- Is realFARMacy.org an unbiased source? No, clearly based on their URL, they are against conventional medicine, which means they most likely distrust the FDA which regulates sunscreens. This bias should be recognized, especially when realfarmacy.org claims to cite scientific studies. How do they trust some and not other studies? My guess is they are cherry picking their facts to support their claims.
- The actual study can be read here. Good luck. In my reading, I was surprised to learn that the statistics related in the original article aren’t based on death from melanoma or skin cancer. It is based on all deaths without considering cause. The study also discusses vitamin d deficiencies in those living further from the equator (like in Sweden) and that this may play a role compared with high UV areas like Australia and the southern United States. Was this mentioned in the tabloid-like headline of the original article? Nope! All in all the study seemed fairly subjective. Survey based, threw out previous cancer cases, didn’t include risk factors for melanoma such as red hair in some of their statistics. Seem like fishy evidence on which to base a conclusion to you? Sure does to me.
- So does sunscreen cause cancer? This study doesn’t mention it. Lack of Vitamin D may contribute to mortality rates, but we can get vitamin d in safer forms than sunbathing and tanning beds.
I am planning on discussing more about how to discern claims about sunscreen and sun safety in future posts. Hopefully this information will be helpful in all areas of your life. I am not against holistic medicine.
I AM living 2 years beyond when I was expected to die because of evidence based medicine.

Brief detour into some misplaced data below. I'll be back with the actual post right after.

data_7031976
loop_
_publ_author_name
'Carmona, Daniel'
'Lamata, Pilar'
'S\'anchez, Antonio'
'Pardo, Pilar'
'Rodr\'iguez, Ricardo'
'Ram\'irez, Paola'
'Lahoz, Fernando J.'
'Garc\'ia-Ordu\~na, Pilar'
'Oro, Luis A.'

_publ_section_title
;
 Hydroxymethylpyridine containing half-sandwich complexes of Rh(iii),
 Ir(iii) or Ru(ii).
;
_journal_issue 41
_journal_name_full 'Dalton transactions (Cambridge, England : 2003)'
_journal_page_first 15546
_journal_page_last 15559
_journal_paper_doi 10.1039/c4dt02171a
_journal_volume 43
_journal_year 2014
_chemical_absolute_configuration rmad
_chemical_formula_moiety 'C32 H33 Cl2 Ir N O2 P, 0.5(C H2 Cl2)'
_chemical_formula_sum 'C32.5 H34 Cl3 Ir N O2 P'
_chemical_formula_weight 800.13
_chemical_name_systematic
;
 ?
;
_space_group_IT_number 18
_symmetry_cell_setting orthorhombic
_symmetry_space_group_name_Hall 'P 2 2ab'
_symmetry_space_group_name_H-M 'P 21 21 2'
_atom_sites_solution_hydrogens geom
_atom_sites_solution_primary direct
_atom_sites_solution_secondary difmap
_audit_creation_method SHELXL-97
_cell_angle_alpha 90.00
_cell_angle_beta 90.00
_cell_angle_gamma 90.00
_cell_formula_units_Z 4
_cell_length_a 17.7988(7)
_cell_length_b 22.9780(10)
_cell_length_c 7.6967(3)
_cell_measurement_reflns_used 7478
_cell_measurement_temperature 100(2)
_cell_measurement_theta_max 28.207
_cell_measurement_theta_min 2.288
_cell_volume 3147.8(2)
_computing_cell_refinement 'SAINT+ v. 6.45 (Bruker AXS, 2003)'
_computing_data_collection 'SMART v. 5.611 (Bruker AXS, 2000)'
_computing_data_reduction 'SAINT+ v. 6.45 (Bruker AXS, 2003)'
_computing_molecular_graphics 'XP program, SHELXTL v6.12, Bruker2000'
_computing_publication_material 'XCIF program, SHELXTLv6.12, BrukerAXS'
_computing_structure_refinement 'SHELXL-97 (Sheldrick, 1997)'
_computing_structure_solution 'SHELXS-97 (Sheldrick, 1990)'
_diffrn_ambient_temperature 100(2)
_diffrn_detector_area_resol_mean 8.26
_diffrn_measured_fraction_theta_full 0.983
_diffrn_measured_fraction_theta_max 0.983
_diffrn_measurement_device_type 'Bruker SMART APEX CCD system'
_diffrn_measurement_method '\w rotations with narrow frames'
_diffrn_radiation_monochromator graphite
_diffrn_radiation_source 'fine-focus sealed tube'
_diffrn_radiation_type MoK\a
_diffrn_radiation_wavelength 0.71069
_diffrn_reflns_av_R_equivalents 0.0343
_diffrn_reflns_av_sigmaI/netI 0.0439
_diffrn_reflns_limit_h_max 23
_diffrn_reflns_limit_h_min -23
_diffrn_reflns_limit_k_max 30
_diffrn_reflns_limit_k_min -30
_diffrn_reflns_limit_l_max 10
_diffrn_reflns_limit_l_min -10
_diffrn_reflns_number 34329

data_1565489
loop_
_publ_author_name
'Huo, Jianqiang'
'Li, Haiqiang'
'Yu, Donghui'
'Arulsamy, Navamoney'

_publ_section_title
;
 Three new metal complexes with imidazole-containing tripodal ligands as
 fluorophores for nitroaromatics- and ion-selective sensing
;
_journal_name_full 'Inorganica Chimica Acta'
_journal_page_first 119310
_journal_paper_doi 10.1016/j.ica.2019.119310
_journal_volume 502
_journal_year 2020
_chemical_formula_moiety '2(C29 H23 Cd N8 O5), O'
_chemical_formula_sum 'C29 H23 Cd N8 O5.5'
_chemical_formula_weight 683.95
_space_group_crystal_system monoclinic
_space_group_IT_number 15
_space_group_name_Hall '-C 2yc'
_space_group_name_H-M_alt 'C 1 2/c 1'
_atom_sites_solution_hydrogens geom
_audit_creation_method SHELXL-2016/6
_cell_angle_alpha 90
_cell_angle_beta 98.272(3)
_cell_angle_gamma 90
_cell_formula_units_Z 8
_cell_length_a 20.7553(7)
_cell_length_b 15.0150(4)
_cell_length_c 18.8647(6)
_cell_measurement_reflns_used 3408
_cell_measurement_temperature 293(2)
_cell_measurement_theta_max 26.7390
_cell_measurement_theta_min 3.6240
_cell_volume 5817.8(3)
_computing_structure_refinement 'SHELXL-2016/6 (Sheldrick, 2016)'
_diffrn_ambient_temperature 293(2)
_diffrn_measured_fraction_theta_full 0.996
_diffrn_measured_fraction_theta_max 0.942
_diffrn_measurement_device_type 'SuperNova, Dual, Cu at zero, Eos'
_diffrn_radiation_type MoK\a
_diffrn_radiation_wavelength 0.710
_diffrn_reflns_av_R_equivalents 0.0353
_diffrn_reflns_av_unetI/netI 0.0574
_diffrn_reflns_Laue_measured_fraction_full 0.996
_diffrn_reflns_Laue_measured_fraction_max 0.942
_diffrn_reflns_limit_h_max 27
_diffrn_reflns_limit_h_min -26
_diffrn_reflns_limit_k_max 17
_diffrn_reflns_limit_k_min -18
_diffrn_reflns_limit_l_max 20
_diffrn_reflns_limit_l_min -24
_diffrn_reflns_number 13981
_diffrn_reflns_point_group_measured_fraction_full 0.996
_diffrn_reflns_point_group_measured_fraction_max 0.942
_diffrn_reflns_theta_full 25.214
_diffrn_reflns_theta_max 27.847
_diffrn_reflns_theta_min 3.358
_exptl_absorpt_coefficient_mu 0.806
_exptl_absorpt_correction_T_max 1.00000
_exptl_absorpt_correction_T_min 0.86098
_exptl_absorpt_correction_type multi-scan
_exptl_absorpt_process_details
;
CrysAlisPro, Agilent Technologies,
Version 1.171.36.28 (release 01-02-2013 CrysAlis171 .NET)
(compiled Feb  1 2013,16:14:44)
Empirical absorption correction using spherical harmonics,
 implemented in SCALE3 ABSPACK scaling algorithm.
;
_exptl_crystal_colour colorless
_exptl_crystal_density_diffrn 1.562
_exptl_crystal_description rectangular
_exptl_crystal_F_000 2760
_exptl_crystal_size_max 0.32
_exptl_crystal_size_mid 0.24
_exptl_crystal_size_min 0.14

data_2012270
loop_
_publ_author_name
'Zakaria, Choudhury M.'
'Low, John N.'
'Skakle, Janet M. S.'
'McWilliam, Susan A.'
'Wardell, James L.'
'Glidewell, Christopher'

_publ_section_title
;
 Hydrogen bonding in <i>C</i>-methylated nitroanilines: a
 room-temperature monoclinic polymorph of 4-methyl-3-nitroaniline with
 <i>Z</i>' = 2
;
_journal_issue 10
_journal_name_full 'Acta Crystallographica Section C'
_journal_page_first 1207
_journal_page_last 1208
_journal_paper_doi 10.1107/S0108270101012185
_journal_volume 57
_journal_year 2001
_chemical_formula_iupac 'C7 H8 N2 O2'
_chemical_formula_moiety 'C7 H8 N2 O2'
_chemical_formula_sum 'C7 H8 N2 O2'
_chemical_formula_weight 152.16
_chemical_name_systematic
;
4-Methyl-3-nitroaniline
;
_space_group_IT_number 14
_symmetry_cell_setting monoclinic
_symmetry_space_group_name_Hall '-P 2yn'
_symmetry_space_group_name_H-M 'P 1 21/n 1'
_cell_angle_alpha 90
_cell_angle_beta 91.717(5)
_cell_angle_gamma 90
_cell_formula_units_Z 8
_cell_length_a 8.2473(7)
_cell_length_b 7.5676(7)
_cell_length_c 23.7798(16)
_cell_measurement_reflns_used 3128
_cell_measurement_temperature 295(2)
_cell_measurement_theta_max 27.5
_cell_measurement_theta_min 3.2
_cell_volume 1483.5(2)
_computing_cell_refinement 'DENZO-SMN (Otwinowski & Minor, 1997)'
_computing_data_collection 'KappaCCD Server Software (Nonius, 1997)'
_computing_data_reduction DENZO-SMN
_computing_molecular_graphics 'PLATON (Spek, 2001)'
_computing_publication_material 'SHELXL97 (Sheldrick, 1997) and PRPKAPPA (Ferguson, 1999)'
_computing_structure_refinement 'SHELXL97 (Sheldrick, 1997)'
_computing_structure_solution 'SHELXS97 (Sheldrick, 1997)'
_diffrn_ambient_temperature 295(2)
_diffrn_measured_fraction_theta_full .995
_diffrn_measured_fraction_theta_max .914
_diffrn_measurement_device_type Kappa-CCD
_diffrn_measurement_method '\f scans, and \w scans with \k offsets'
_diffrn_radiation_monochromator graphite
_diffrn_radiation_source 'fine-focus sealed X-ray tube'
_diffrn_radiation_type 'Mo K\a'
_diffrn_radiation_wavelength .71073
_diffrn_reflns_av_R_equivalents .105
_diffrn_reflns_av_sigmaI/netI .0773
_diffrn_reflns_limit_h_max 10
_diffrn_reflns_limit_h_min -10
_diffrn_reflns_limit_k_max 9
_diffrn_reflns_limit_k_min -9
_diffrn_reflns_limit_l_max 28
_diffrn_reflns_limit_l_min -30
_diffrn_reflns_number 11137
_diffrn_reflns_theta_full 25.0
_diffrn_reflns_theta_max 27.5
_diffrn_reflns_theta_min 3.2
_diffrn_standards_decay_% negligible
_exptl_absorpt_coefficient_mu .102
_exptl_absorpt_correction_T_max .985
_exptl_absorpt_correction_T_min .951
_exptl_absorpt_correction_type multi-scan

I will continue to be passionate about educating others to find good information and empower them to make the best decisions for themselves and their families! (This is my own personal testimony, biased based on experience, but meant to show my passion to educate others!)
For a fun video about fallacies in thinking and how our brain likes to trick EVERYONE into seeing patterns which aren’t really there, check this out!
“…maybe you can find some evidence that say’s you’re right, but you’ll have to ignore a whole lot more evidence that says you’re wrong. When we filter evidence to support that conclusion and ignore what disagrees, we are victims of confirmation bias.”
“And that’s why science was invented. A way to fight the human tendency of assuming that what we see is what’s true. Instead of starting with a conclusion, and filtering out all the data that doesn’t agree with it, science starts with an explanation and does everything possible to prove it wrong.”
“Science, above all else, requires a desire to disprove ourselves. It’s a sharp tool that we use to poke holes in our ideas, so we’re sure that they’ll float. And unless we do that on a regular basis, our princess will forever be in another castle.”